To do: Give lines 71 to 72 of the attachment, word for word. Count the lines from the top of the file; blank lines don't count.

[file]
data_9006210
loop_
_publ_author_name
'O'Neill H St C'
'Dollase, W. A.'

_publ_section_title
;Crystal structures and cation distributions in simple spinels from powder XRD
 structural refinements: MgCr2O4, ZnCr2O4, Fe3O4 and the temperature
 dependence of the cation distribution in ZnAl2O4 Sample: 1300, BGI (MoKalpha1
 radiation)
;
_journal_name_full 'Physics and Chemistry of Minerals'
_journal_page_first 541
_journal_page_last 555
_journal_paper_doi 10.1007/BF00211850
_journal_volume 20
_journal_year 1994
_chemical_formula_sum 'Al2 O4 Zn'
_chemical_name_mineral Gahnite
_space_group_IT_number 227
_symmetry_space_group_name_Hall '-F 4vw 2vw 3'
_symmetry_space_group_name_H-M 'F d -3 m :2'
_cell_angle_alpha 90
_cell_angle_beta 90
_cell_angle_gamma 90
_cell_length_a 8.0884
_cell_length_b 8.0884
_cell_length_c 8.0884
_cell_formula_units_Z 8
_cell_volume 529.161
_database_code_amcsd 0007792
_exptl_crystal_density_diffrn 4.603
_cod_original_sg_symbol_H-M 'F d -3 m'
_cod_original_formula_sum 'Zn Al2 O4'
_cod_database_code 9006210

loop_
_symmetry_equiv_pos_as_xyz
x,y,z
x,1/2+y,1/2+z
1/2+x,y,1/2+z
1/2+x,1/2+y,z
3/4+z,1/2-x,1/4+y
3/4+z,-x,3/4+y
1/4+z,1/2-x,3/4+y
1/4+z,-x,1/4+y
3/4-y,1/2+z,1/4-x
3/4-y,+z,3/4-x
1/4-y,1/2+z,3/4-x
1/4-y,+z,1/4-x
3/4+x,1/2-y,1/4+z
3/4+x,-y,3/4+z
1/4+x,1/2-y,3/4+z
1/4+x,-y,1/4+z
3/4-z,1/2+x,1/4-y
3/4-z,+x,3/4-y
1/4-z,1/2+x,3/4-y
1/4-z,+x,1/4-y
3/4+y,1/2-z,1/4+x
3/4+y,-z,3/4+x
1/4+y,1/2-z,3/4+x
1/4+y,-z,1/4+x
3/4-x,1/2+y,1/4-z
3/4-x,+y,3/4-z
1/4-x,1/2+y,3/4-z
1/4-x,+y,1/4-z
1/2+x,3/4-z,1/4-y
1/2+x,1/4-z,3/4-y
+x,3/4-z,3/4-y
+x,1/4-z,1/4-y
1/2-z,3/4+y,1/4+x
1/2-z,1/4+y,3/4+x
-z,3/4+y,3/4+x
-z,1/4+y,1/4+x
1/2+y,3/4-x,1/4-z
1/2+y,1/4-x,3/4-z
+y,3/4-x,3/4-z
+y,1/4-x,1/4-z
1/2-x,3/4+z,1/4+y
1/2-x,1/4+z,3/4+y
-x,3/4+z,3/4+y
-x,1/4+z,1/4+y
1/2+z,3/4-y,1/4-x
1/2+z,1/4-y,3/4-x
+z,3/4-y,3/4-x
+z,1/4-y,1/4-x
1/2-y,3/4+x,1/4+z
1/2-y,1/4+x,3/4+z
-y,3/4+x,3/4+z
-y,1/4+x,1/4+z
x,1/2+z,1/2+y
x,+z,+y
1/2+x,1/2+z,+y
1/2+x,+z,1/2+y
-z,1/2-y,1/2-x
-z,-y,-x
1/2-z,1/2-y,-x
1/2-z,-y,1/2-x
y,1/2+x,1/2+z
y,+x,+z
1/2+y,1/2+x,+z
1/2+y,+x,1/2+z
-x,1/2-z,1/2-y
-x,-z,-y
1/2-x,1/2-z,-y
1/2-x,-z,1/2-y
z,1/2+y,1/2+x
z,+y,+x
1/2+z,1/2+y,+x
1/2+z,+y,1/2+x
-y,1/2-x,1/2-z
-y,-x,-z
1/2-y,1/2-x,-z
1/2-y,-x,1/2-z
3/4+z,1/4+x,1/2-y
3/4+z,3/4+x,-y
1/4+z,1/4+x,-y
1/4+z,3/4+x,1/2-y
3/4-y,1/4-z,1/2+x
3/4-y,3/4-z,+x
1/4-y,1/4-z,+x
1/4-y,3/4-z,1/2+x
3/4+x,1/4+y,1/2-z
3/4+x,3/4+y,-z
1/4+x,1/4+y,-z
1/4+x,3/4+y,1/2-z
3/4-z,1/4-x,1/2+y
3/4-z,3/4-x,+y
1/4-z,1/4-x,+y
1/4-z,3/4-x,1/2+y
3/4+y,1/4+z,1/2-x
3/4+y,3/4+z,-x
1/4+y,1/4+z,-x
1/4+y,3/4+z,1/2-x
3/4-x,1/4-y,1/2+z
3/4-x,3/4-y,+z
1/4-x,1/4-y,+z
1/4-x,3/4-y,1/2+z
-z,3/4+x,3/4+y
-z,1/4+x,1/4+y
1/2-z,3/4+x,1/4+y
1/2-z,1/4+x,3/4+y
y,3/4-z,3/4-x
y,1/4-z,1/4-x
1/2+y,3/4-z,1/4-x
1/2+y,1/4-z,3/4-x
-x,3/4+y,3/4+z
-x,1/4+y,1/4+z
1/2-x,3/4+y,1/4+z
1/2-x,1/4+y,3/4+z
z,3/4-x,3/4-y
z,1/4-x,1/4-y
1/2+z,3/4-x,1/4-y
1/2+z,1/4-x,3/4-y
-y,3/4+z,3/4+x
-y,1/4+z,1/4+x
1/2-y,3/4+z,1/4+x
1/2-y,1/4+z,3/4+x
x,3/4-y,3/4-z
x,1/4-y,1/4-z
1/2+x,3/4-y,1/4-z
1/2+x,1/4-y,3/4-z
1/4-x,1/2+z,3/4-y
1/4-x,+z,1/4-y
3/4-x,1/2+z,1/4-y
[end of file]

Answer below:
1/2-z,1/4+y,3/4+x
-z,3/4+y,3/4+x